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Article

Impact and Outcomes of an Iyengar Yoga Program in a Cancer Centre

1
Department of Community Health and Epidemiology, University of Saskatchewan, Saskatoon, SK, Canada
2
Department of Patient and Family Support Services, CancerCare Manitoba, Winnipeg, MB, Canada
Curr. Oncol. 2008, 15(s2), 109; https://doi.org/10.3747/co.v15i0.284
Received: 6 May 2008 / Revised: 4 June 2008 / Accepted: 13 July 2008 / Published: 1 August 2008
Background: Individuals have increasingly sought complementary therapies to enhance health and well-being during cancer, although little evidence of their effect is available. Objectives: We investigated (1) how an Iyengar yoga program affects the self-identified worst symptom in a group of participants. (2) whether quality of life, spiritual well-being, and mood disturbance change over the Iyengar yoga program and at 6 weeks after the program. (3) how, from a participant’s perspective, the Iyengar yoga program complements conventional cancer treatment. Patients and Methods: This pre–post instrumental collective case study used a mixed methods design and was conducted at a private Iyengar yoga studio. The sample consisted of 24 volunteers (23 women, 1 man; 88% Caucasian; mean age: 49 years) who were currently on treatment or who had been treated for cancer within the previous 6 months, and who participated in ten 90-minute weekly Iyengar yoga classes. The main outcome measures were most-bothersome symptom (Measure Your Medical Outcome Profile 2 instrument), quality of life and spiritual well-being (Functional Assessment of Chronic Illness Therapy–General subscale and Spiritual subscale), and mood disturbance (Profile of Mood States–Short Form). Participant perspectives were obtained in qualitative interviews. Results: Statistically significant improvements were reported in most-bothersome symptom (t(23) = 5.242; p < 0.001), quality of life (F(2,46) = 14.5; p < 0.001), spiritual well-being (F(2,46) = 14.4; p < 0.001), and mood disturbance (F(2,46) = 10.8; p < 0.001) during the program. At follow-up, quality of life (t(21) = −3.7; p = 0.001) and mood disturbance (t(21) = 2.4; p = 0.025) significantly improved over time. Categorical aggregation of the interview data showed that participants felt the program provided them with various benefits not included on the outcomes questionnaires. Conclusions: Over the course of the Iyengar Yoga for Cancer program, participants reported an improvement in overall well-being. The program was also found to present participants with a holistic approach to care and to provide tools to effectively manage the demands of living with cancer and its treatment.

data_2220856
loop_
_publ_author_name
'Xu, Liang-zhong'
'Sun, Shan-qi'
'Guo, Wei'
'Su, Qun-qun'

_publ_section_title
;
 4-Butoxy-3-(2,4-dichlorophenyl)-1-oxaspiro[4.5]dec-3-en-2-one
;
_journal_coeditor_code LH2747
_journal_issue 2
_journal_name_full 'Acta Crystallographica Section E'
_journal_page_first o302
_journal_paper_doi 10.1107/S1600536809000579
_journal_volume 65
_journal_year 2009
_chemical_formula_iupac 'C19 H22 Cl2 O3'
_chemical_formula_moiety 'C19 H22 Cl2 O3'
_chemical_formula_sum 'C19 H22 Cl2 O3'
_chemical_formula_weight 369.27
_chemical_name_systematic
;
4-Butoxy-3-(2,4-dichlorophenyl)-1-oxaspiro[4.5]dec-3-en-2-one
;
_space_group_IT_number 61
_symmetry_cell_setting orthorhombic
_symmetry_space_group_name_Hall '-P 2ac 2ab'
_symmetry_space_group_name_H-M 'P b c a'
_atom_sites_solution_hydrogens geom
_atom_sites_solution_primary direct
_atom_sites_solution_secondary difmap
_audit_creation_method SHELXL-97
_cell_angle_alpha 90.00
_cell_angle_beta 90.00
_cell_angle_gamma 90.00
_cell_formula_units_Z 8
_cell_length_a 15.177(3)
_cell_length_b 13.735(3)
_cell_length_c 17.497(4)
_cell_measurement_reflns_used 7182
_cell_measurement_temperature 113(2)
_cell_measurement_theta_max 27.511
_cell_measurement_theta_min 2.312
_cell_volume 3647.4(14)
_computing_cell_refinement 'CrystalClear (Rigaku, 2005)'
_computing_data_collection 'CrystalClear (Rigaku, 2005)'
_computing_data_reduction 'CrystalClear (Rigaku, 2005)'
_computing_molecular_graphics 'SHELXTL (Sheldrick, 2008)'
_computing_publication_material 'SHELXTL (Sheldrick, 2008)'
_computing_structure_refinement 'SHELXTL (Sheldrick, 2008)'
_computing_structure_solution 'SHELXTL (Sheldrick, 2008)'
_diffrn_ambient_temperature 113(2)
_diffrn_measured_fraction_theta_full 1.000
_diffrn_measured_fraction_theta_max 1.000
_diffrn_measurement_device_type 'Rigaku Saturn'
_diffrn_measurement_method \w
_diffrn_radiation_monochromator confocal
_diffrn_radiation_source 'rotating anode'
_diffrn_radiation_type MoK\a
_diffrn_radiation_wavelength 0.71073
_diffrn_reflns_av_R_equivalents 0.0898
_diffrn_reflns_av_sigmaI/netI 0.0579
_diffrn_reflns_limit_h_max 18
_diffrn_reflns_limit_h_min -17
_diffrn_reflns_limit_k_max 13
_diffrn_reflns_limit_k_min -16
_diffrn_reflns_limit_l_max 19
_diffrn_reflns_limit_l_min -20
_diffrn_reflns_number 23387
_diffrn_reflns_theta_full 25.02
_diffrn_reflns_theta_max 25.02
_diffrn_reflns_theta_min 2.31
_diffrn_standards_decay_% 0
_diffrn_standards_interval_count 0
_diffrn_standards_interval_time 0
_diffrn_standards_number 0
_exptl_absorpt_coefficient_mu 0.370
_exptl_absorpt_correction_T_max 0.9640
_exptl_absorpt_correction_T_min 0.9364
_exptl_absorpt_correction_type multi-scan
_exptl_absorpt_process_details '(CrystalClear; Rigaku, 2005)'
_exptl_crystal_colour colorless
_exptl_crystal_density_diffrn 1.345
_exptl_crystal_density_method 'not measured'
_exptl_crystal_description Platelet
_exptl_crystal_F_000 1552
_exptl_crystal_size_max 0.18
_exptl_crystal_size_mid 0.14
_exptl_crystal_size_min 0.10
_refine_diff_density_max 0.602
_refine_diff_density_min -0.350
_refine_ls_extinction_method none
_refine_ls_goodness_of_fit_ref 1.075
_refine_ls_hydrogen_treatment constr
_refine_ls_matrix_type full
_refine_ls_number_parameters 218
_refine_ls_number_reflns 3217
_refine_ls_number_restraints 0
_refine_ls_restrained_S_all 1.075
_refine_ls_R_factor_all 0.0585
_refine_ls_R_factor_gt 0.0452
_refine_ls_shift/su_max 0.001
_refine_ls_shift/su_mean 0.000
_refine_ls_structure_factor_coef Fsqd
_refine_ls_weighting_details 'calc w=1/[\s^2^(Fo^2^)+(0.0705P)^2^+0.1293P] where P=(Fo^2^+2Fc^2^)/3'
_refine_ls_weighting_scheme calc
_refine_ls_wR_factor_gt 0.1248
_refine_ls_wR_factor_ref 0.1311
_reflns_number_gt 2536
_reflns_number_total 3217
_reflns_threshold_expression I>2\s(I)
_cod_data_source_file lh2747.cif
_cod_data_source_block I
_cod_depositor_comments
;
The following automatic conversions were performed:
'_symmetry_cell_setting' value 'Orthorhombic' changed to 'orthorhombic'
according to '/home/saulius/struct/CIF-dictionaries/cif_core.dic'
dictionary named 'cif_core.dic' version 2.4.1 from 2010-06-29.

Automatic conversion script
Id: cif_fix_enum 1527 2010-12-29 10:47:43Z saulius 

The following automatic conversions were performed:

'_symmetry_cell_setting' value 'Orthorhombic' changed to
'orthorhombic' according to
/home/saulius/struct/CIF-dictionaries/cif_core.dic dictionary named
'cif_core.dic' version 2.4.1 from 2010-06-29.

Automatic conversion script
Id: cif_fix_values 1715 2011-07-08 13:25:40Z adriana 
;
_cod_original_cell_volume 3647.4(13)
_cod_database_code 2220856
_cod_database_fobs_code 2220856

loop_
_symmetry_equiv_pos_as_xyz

Keywords: iyengar yoga; cancer; complementary and alternative medicine; integrative oncology; mixed methodology iyengar yoga; cancer; complementary and alternative medicine; integrative oncology; mixed methodology
MDPI and ACS Style

Duncan, M.D.; Leis, A.; Taylor–Brown, J.W. Impact and Outcomes of an Iyengar Yoga Program in a Cancer Centre. Curr. Oncol. 2008, 15, 109. https://doi.org/10.3747/co.v15i0.284

AMA Style

Duncan MD, Leis A, Taylor–Brown JW. Impact and Outcomes of an Iyengar Yoga Program in a Cancer Centre. Current Oncology. 2008; 15(s2):109. https://doi.org/10.3747/co.v15i0.284

Chicago/Turabian Style

Duncan, M. D., A. Leis, and J. W. Taylor–Brown 2008. "Impact and Outcomes of an Iyengar Yoga Program in a Cancer Centre" Current Oncology 15, no. s2: 109. https://doi.org/10.3747/co.v15i0.284

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